The City has many free and low-cost services for people with drug and/or alcohol problems. In addition to the listings below, you can call New York City’s 24-hour-a-day, seven-day-a-week hotline at 1-888-NYC-WELL (1-888-692-9355) or visit NYC Well online.
Many people are unaware of the variety of services available to protect the health of people who use alcohol or other drugs. The terms below are not mutually exclusive – the services are often used together.
Harm reduction programs offer easily accessible, anonymous services for people who actively use drugs, those interested in recovery, and their family members. These programs prioritize the health and well-being of their participants and include an array of educational, rehabilitation, care coordination and outreach components that reduce harms associated with drug use. Learn more at Iduha, and at Harm Reduction Coalition websites.
Syringe service programs provide harm reduction services to people who use drugs. Learn more about syringe service programs (PDF).
Access to sterile syringes has helped reduce the number of new HIV cases among injection drug users by 95% in the last 20 years. Using sterile equipment also protects injection drug users from Hepatitis C and infections at the injection site. Find out where to get sterile drug use equipment at a syringe service program near you (PDF). Find a location to dispose of used syringes near you.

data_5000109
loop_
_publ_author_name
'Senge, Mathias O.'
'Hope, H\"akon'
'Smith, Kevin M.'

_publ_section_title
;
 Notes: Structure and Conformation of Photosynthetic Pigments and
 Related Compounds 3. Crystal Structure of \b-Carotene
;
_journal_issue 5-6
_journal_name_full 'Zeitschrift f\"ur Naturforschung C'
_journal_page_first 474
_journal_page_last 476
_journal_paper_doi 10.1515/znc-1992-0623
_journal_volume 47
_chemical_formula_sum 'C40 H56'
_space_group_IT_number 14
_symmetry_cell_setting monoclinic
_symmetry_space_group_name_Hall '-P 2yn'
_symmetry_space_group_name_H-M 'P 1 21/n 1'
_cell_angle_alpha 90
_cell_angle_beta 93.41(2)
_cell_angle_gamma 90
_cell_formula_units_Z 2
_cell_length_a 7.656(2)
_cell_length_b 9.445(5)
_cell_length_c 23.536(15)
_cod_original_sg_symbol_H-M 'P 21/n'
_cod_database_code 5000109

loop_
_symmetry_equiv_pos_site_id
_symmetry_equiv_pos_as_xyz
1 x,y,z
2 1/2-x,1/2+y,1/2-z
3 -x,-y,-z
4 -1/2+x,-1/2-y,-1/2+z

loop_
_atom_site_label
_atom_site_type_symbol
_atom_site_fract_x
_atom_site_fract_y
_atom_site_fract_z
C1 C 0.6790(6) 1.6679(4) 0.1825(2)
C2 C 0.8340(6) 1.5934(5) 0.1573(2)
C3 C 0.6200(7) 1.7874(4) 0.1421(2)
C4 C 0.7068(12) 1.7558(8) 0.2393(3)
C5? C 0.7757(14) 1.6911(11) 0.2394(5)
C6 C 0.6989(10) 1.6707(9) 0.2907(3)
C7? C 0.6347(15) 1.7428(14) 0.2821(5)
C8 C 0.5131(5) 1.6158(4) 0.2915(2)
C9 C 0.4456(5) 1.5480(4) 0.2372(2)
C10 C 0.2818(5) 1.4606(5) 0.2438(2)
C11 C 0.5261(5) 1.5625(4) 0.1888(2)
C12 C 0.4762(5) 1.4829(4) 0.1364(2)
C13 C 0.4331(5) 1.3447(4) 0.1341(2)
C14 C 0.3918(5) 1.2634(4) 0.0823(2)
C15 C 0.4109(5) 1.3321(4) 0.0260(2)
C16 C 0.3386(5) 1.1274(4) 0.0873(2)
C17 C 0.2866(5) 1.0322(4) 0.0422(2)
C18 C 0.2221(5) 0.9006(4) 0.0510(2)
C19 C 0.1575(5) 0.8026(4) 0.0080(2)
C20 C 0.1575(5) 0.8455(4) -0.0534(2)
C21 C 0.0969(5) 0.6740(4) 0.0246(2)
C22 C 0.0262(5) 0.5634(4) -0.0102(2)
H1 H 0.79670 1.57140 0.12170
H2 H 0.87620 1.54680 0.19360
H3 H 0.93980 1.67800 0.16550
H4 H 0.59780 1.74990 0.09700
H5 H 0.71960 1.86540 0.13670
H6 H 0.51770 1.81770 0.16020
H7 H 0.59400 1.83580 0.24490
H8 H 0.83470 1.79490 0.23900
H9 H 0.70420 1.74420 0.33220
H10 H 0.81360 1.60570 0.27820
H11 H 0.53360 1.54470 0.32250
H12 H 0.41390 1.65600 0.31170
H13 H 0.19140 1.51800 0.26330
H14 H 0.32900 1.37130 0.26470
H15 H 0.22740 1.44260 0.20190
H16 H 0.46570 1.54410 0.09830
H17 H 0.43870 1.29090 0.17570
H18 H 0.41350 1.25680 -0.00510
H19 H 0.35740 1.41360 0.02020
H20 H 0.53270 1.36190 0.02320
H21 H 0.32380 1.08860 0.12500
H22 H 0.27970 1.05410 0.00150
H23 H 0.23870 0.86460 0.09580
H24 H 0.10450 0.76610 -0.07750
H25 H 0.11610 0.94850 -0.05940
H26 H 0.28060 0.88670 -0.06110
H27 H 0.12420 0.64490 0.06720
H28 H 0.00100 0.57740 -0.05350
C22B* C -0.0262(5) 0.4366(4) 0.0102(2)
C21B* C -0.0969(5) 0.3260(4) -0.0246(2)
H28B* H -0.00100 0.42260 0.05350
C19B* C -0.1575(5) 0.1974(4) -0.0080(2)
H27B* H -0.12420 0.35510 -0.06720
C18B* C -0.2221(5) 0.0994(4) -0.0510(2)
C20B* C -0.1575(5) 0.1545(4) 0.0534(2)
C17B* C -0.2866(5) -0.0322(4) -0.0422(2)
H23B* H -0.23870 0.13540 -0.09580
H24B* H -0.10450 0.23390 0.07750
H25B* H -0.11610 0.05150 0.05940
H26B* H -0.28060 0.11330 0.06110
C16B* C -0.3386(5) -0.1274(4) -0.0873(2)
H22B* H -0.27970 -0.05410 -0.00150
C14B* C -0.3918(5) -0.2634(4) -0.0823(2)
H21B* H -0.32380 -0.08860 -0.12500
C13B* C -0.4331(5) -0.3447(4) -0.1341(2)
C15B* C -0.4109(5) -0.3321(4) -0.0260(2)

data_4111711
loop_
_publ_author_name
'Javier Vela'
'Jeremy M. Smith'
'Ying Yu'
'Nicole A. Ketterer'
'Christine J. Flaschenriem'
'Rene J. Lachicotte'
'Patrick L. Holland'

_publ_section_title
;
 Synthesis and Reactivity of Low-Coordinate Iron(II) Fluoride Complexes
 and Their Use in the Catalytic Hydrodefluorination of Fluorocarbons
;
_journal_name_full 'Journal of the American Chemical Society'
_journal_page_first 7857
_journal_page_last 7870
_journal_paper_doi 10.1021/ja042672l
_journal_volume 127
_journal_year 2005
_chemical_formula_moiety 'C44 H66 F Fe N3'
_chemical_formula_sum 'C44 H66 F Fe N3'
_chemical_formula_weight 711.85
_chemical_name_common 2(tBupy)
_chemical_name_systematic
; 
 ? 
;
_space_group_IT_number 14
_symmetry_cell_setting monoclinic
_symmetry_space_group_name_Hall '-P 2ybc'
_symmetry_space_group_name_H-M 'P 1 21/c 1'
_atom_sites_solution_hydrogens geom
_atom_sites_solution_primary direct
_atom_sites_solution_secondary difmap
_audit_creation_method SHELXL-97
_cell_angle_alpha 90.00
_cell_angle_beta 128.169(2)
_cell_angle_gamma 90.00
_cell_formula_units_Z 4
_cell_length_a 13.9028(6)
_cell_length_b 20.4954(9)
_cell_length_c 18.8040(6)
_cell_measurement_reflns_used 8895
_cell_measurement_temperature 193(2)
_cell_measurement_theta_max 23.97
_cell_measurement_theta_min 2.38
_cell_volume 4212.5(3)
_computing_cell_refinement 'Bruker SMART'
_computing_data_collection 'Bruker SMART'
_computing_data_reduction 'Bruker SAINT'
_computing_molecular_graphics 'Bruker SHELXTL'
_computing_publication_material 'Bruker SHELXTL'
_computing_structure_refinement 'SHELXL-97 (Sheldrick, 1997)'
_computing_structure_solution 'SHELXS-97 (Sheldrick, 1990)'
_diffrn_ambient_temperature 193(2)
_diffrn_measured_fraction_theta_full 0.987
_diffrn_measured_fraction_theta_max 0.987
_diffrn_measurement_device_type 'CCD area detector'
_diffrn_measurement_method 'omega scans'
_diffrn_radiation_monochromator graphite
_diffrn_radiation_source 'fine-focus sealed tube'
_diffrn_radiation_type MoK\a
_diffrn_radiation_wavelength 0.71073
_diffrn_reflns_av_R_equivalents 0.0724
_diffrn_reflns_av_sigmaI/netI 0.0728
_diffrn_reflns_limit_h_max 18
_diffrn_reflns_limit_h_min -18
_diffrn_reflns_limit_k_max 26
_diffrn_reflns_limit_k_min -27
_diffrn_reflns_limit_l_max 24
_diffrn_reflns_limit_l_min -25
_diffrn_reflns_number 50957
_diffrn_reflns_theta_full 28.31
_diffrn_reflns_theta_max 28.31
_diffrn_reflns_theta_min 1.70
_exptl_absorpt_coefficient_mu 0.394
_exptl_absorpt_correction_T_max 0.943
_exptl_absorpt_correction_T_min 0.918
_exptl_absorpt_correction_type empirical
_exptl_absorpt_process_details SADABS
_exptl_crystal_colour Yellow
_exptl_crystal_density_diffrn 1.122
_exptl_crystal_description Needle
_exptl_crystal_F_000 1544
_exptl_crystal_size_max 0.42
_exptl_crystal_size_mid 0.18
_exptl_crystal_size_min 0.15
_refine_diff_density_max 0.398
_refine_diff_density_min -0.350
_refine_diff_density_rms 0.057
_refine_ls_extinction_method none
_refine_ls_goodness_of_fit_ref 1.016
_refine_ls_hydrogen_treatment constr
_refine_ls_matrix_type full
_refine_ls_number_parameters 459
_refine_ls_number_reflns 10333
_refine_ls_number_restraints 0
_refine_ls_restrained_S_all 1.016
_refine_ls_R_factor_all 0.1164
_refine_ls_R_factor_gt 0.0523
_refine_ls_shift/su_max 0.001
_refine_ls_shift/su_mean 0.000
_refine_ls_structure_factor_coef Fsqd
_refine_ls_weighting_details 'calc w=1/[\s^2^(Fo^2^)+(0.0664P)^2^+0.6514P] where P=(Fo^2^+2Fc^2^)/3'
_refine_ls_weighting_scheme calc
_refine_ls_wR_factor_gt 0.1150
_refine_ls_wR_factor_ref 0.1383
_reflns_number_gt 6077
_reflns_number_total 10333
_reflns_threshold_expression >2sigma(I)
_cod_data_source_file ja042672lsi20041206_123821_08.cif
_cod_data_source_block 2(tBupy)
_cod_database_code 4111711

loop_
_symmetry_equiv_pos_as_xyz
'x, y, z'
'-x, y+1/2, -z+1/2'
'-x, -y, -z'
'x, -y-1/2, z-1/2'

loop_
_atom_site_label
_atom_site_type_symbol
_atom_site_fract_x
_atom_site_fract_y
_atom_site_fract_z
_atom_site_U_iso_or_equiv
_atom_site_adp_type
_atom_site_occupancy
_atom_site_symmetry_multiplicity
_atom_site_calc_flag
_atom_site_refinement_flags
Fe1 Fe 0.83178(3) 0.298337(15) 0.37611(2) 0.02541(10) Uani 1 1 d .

Learn more about syringe service programs in NYC (PDF).
Drug poisoning is the leading cause of injury death both in New York City and nationally. In NYC, overdose deaths rates have increased since 2011 for six consecutive years; on average there are more than 800 overdose deaths annually. Opioid involved overdose deaths are preventable and can be reversed with the medication, naloxone.
A peer is anyone who has personally experienced substance misuse and/or addiction and who works with others from the community in order to improve quality of life. Peers work with syringe exchanges, recovery centers, alumni groups, mutual support groups including AA and NA, and more.
Medication assisted treatment (MAT) is the use of certain medications (i.e., buprenorphine, methadone, naltrexone), usually along with counseling, to treat opioid use disorder. Many studies have shown that methadone and buprenorphine reduce drug use and death, and overall, achieve better long-term results compared with treatment without medication. See the Buprenorphine Physician Locator and brochure (PDF) for one example
Outpatient treatment provides a flexible option for individuals seeking help for alcohol and drug addiction. Instead of living at a treatment facility, patients have appointments that can be scheduled around work or childcare responsibilities.
Residential drug treatment programs provide a safe and supportive living situation to people who are trying to stop using drugs and alcohol. Individuals live inside of a drug treatment facility and receive intensive social and behavioral support related to drug and alcohol use.